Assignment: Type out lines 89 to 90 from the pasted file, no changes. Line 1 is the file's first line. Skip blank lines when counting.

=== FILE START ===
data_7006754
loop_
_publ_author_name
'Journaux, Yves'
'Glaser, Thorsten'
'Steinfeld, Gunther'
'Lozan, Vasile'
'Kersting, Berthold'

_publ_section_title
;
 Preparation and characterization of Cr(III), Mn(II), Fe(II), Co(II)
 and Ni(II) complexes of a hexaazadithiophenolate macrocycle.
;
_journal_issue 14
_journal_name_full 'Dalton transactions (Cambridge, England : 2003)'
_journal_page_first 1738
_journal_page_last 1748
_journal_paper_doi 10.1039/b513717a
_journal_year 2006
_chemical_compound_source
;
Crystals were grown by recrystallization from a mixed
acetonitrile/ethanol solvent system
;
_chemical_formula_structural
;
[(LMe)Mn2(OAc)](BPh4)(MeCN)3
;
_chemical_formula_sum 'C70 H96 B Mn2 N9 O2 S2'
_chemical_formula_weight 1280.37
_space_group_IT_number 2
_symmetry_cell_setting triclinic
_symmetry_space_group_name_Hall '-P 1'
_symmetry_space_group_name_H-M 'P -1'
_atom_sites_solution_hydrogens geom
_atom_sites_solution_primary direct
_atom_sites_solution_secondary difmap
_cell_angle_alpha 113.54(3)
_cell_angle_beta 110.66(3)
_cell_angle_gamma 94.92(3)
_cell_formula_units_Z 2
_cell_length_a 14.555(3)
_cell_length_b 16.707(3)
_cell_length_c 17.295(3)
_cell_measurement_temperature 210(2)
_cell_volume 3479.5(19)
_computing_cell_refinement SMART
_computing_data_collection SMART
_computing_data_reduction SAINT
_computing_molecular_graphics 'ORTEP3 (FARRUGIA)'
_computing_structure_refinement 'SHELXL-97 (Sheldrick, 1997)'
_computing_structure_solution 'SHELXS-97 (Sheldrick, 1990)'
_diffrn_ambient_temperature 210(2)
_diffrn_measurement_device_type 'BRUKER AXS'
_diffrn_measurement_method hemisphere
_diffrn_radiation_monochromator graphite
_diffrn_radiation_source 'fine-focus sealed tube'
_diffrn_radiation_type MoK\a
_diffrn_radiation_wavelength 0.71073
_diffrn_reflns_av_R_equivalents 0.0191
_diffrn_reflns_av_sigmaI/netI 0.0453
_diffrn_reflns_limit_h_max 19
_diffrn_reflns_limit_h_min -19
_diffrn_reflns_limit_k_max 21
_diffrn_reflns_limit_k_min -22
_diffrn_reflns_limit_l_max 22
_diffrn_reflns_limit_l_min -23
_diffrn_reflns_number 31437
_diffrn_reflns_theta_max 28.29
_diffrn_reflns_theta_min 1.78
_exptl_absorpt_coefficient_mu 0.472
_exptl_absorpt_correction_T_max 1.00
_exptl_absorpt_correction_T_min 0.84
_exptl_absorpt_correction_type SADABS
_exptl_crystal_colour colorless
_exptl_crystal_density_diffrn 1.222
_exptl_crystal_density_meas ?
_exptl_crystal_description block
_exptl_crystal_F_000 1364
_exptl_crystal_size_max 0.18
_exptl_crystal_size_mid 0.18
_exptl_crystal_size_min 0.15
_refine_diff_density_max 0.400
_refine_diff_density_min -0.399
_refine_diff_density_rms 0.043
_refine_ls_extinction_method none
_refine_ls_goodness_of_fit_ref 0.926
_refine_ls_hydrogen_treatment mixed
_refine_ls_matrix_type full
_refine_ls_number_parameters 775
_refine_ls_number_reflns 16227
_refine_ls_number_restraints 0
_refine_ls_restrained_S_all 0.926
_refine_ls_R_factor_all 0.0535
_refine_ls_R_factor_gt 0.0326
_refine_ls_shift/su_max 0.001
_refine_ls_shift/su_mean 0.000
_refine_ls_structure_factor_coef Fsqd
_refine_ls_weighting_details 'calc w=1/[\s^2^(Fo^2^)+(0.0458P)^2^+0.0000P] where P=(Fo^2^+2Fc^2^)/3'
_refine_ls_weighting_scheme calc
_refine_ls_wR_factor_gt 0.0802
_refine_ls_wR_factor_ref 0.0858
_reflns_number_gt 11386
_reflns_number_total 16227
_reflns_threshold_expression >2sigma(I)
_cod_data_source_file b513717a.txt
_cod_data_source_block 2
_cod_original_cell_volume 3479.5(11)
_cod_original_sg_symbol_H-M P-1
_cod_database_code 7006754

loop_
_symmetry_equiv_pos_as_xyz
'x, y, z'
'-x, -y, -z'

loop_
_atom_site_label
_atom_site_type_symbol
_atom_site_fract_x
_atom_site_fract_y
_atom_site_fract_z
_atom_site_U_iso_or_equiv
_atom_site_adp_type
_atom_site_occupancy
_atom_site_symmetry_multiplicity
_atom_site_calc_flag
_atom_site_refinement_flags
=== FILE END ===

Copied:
_refine_ls_matrix_type full
_refine_ls_number_parameters 775